Misprinted prefab houses


45 Responses to “Misprinted prefab houses”

  1. Fef says:

    A Flying Spaghetti Monster House!

  2. starfish and coffee says:

    really really cool.

  3. Gar the Pitiless says:

    I would take pity on those of you fooled by the misleading text, but I’m pitiless, so… (shrug).

    No, you cannot press a button and have a concrete house come out the end of a big machine.

    You still need to have a guy standing around doing this:

    and then you need some more guys to do this:

    and that’s as prefab as it gets, concrete-wise.

  4. Anonymous says:

    “The cartridge was not loaded properly.”

    F*cking PC Load Letter…

  5. Mujokan says:

    Safe to assume the bit about elderly squatters is a joke I think.

  6. james says:

    mind = blown.

  7. nixiebunny says:

    They don’t appear to have much room on the inside, being solid and all that. Still, they would make nice living units if real. Goudi-like.

  8. JamesMason says:

    I would prefer to learn that these are works of art BEFORE I click on the link. Thank you.

  9. wqoq says:

    Daniel Pinkwater’s going to have to write a sequel and call it “The Big Orange Plot”.

  10. mello151 says:

    Does no else think that a couple of those look like poop?

  11. Unmutual says:

    Did somebody mess up the conversion of this into english? It is referring to what are obviously computer renders as if they are real mistakes and actually being used by squatters? Something about this being a nifty thought experiment got lost in translation.

    I love how one has a net inexplicably hanging from its underside. Was this house designed to float a thousand feet above the open ocean? What’s the net for, catching newly birthed houselings?

  12. blueelm says:

    I don’t know why people keep thinking these aren’t real. I was at an awesome house party in that extra tube-squirty one last weekend. Unfortunately some one died while trying to leap onto the neighbor’s landing.

    So sad.

  13. Bazilisk says:

    *Please* edit the post to make it clear that these are 3D renderings and not real. For a few minutes I actually thought that I lived in a fantastic world, until I translated the artsy/badly-translated text into realizing that these are imaginary, and the resulting disappointment in the continued mundane nature of my reality is annoying enough for me to make this post.

  14. eaphelps says:

    oh my god why are they floating in midair, i dont even see how an elderly hobo could climb up there

  15. caipirina says:

    Concrete houses on wires … over water … i doubt that any country’s building security police would let that happen …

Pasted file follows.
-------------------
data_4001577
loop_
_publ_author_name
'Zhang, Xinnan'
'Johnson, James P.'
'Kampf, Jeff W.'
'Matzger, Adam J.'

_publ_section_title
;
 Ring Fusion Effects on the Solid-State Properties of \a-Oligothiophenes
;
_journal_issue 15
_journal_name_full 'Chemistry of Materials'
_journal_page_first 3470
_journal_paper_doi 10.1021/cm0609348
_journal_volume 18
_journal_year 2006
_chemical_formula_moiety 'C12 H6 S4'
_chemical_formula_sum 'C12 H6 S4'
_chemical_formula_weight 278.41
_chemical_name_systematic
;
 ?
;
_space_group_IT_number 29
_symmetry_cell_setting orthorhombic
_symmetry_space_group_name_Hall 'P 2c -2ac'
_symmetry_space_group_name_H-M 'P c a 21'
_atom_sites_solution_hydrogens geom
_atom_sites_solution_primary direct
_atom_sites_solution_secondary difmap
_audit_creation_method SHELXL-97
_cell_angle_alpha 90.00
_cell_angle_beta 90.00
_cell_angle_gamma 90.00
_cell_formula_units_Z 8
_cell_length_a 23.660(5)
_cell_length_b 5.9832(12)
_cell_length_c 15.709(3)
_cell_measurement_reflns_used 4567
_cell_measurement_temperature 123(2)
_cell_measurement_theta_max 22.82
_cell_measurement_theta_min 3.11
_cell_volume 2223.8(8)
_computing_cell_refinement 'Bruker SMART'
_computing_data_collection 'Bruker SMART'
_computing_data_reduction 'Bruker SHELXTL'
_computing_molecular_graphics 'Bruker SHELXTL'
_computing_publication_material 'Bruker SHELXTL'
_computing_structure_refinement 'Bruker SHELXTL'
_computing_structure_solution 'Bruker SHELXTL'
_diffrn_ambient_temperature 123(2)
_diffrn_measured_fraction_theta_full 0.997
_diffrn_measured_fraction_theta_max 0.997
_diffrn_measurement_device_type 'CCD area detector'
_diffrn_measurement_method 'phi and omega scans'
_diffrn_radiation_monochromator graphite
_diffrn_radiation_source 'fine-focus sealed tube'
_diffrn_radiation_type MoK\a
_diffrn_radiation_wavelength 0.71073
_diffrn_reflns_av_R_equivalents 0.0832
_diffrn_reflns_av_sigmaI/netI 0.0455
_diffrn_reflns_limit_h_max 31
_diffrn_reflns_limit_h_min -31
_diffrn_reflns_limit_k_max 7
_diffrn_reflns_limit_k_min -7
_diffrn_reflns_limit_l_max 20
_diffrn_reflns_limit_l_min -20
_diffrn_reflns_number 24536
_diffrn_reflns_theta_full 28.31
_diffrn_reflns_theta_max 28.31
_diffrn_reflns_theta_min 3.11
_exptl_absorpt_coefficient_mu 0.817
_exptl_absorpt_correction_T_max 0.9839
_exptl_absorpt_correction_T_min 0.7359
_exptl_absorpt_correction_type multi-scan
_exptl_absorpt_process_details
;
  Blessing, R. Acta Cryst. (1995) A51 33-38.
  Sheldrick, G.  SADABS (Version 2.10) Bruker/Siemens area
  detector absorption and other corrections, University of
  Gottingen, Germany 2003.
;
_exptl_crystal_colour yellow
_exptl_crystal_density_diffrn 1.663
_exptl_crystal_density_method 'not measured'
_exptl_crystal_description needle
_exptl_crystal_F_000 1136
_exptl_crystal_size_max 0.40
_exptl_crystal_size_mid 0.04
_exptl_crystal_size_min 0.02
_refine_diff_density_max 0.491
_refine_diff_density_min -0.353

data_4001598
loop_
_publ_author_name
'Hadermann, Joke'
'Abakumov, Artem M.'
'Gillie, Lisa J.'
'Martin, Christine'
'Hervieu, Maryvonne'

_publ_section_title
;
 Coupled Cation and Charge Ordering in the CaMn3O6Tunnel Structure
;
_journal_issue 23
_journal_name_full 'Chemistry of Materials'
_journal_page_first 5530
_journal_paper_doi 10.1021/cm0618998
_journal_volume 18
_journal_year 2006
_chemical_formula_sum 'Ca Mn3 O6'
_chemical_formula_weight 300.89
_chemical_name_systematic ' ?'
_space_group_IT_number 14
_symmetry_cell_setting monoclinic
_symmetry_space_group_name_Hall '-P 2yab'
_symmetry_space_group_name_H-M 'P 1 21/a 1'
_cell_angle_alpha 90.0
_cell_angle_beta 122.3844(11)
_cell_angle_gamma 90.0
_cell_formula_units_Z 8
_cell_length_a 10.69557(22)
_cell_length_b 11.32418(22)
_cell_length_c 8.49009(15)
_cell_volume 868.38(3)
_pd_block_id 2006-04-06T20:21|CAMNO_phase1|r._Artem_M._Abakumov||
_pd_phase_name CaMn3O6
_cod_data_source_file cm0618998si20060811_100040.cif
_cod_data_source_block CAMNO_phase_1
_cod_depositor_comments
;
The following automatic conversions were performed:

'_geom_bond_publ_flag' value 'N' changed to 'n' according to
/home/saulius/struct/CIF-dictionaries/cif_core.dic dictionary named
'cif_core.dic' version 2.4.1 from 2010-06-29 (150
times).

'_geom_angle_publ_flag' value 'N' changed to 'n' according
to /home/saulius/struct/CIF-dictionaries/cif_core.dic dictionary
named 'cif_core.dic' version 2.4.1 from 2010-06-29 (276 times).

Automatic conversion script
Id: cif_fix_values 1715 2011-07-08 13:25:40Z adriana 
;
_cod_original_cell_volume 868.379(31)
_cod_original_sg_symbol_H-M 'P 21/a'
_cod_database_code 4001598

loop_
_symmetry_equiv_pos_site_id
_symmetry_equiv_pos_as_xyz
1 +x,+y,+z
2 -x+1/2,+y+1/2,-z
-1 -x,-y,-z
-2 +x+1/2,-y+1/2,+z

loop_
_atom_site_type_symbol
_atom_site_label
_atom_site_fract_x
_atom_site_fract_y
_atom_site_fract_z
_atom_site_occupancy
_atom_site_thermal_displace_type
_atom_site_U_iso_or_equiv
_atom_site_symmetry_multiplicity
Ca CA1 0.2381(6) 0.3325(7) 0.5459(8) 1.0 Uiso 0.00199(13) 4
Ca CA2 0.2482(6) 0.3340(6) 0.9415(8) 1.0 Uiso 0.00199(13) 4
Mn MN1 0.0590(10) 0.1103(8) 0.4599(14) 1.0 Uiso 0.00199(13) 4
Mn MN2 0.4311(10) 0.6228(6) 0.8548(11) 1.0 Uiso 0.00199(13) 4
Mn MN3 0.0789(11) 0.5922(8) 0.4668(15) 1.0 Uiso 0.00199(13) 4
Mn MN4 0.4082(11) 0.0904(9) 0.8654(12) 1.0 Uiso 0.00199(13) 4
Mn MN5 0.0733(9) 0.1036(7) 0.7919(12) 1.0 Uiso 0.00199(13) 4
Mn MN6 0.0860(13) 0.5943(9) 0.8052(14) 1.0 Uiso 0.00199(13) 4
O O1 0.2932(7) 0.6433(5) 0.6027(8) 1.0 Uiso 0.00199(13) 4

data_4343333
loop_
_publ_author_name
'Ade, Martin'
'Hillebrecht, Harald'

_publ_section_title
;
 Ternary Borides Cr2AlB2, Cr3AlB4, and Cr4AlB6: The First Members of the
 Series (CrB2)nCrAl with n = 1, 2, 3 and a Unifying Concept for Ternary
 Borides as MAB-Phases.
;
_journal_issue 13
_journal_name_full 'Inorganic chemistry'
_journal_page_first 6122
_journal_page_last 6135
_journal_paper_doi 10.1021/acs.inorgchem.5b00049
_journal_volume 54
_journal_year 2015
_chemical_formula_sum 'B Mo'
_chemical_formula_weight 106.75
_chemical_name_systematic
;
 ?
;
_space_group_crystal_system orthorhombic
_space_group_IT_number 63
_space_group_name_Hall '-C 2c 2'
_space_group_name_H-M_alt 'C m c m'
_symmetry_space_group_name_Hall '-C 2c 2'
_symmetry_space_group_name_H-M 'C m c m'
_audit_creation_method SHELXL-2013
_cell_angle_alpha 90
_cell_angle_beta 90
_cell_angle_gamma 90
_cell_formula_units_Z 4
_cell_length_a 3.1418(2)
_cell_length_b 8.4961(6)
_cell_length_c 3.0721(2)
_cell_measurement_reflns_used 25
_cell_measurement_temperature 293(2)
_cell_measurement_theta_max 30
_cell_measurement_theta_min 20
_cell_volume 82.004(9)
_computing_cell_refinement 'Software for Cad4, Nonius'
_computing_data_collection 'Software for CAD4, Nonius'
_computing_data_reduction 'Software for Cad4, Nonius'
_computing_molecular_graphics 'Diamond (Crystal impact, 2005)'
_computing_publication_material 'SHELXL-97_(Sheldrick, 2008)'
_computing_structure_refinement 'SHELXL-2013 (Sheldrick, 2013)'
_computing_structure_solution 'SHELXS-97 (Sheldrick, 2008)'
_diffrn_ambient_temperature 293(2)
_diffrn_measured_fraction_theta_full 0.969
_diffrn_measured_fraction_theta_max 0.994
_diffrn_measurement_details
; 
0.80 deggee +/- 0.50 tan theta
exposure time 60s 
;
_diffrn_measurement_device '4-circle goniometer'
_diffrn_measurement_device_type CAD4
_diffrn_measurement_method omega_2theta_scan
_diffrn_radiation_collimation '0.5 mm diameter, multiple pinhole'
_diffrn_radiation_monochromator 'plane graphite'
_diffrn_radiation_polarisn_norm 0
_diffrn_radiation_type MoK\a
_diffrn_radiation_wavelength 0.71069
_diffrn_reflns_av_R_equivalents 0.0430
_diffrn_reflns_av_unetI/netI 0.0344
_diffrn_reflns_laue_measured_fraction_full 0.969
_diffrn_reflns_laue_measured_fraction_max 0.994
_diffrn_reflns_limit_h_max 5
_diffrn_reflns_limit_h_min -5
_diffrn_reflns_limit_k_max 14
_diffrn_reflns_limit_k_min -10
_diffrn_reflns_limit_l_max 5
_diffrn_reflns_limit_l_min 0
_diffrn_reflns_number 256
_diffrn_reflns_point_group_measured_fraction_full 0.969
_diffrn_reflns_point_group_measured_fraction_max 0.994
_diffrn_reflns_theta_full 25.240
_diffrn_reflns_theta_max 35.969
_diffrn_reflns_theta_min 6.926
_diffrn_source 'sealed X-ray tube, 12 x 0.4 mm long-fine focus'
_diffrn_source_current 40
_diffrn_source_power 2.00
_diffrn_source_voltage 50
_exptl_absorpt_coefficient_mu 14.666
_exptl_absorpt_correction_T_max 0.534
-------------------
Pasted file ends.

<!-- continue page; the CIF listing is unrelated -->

and I agree, did something get lost in translation? I was hoping by clicking on the link to see the ‘real’ grey turd houses in action … maybe even a google earth link …

  16. Art says:

    Wasn’t there a ‘Twilight Zone’ episode just like this?

  17. avraamov says:

    …i think ‘knowing’ or ‘partial’ hoax just about covers this. ‘ironic information lacuna’?


    lovely idea though. reminds me very strongly of ‘peripetics’ – oh wait! i just saw the title of the page.. it IS zeitguised



  18. nehpetsE says:

    Dear internest,
    I are confused…
    Why unreal are not real?
    Why other people laugh?
    Why no one explain why i are no laugh?
    How houz are formed?
    Foreignerz No pull wool over my eyes with foreign-word-speak-translator.
    I know a things or two.
    I are not borned yesterdaze!

  19. dancentury says:

    At first I was like, “who mad sculptures of my wrinkled shirt, un-toned stomach, intestines, gall bladder and finally gall stones”, but then I’m like nah, that’s CGI.

  20. kpkpkp says:

    Some sense of scale would have been helpful – could be a bird-house, could be an apartment block

  21. Filth says:

    I would love to have a look round houses like these

  22. Anonymous says:

    penguinchris, as a research assistant who studies solid freeform fabrication(what is called by many as 3d printing), I can say that I have seen all of these forms misprints. Misprints are VERY possible. Falsely translated a data set sounds like improper conversion of CAD software data to the STL file format. This is quite easy to do, especially since the STL file format sucks. If you don’t choose a high mesh density, your round, curvy part ends up looking ‘polygony’. Sometimes there are problems with the conversion process, and you end up with errors in your STL file, then you get a part that looks like swiss cheese with triangular holes. Or you don’t even get a part, as your part breaks up and crashes the fabricator.